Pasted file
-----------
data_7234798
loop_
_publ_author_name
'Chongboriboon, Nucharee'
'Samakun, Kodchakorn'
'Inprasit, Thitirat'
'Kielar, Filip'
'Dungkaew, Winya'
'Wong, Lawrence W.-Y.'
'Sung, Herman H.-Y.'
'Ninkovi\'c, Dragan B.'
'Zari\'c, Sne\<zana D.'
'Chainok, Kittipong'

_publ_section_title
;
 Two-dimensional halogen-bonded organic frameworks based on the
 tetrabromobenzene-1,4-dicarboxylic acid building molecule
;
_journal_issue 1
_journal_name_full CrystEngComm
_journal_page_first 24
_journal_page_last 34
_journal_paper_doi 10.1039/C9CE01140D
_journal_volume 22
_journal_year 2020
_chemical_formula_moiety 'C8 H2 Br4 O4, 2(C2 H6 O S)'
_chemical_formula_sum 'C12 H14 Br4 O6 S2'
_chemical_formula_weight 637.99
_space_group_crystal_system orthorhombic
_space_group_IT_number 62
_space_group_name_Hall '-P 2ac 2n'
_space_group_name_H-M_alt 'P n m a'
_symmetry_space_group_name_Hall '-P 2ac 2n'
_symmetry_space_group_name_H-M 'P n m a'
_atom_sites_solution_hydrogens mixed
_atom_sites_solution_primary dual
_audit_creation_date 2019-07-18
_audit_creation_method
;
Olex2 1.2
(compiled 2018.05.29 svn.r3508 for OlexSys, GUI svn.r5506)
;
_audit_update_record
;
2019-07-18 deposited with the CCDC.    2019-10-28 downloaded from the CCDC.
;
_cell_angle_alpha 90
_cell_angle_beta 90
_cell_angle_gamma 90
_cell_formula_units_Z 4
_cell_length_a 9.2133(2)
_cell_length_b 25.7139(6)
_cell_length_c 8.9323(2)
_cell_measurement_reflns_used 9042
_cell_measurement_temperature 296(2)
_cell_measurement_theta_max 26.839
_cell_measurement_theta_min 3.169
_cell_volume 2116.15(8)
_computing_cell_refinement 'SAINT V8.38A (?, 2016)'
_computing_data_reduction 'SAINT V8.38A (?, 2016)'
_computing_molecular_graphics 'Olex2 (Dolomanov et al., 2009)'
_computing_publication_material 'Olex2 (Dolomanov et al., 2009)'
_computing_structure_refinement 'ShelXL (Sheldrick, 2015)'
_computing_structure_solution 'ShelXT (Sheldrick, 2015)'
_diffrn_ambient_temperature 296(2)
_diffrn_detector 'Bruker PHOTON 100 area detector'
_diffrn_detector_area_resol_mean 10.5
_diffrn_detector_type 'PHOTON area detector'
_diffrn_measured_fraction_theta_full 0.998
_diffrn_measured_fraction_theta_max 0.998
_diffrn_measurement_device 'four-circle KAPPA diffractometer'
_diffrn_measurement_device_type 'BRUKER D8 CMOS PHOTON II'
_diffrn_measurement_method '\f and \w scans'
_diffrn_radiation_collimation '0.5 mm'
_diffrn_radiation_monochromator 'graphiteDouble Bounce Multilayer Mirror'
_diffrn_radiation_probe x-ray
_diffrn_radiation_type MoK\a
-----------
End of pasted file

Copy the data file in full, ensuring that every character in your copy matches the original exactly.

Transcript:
data_7234798
loop_
_publ_author_name
'Chongboriboon, Nucharee'
'Samakun, Kodchakorn'
'Inprasit, Thitirat'
'Kielar, Filip'
'Dungkaew, Winya'
'Wong, Lawrence W.-Y.'
'Sung, Herman H.-Y.'
'Ninkovi\'c, Dragan B.'
'Zari\'c, Sne\<zana D.'
'Chainok, Kittipong'

_publ_section_title
;
 Two-dimensional halogen-bonded organic frameworks based on the
 tetrabromobenzene-1,4-dicarboxylic acid building molecule
;
_journal_issue 1
_journal_name_full CrystEngComm
_journal_page_first 24
_journal_page_last 34
_journal_paper_doi 10.1039/C9CE01140D
_journal_volume 22
_journal_year 2020
_chemical_formula_moiety 'C8 H2 Br4 O4, 2(C2 H6 O S)'
_chemical_formula_sum 'C12 H14 Br4 O6 S2'
_chemical_formula_weight 637.99
_space_group_crystal_system orthorhombic
_space_group_IT_number 62
_space_group_name_Hall '-P 2ac 2n'
_space_group_name_H-M_alt 'P n m a'
_symmetry_space_group_name_Hall '-P 2ac 2n'
_symmetry_space_group_name_H-M 'P n m a'
_atom_sites_solution_hydrogens mixed
_atom_sites_solution_primary dual
_audit_creation_date 2019-07-18
_audit_creation_method
;
Olex2 1.2
(compiled 2018.05.29 svn.r3508 for OlexSys, GUI svn.r5506)
;
_audit_update_record
;
2019-07-18 deposited with the CCDC.    2019-10-28 downloaded from the CCDC.
;
_cell_angle_alpha 90
_cell_angle_beta 90
_cell_angle_gamma 90
_cell_formula_units_Z 4
_cell_length_a 9.2133(2)
_cell_length_b 25.7139(6)
_cell_length_c 8.9323(2)
_cell_measurement_reflns_used 9042
_cell_measurement_temperature 296(2)
_cell_measurement_theta_max 26.839
_cell_measurement_theta_min 3.169
_cell_volume 2116.15(8)
_computing_cell_refinement 'SAINT V8.38A (?, 2016)'
_computing_data_reduction 'SAINT V8.38A (?, 2016)'
_computing_molecular_graphics 'Olex2 (Dolomanov et al., 2009)'
_computing_publication_material 'Olex2 (Dolomanov et al., 2009)'
_computing_structure_refinement 'ShelXL (Sheldrick, 2015)'
_computing_structure_solution 'ShelXT (Sheldrick, 2015)'
_diffrn_ambient_temperature 296(2)
_diffrn_detector 'Bruker PHOTON 100 area detector'
_diffrn_detector_area_resol_mean 10.5
_diffrn_detector_type 'PHOTON area detector'
_diffrn_measured_fraction_theta_full 0.998
_diffrn_measured_fraction_theta_max 0.998
_diffrn_measurement_device 'four-circle KAPPA diffractometer'
_diffrn_measurement_device_type 'BRUKER D8 CMOS PHOTON II'
_diffrn_measurement_method '\f and \w scans'
_diffrn_radiation_collimation '0.5 mm'
_diffrn_radiation_monochromator 'graphiteDouble Bounce Multilayer Mirror'
_diffrn_radiation_probe x-ray
_diffrn_radiation_type MoK\a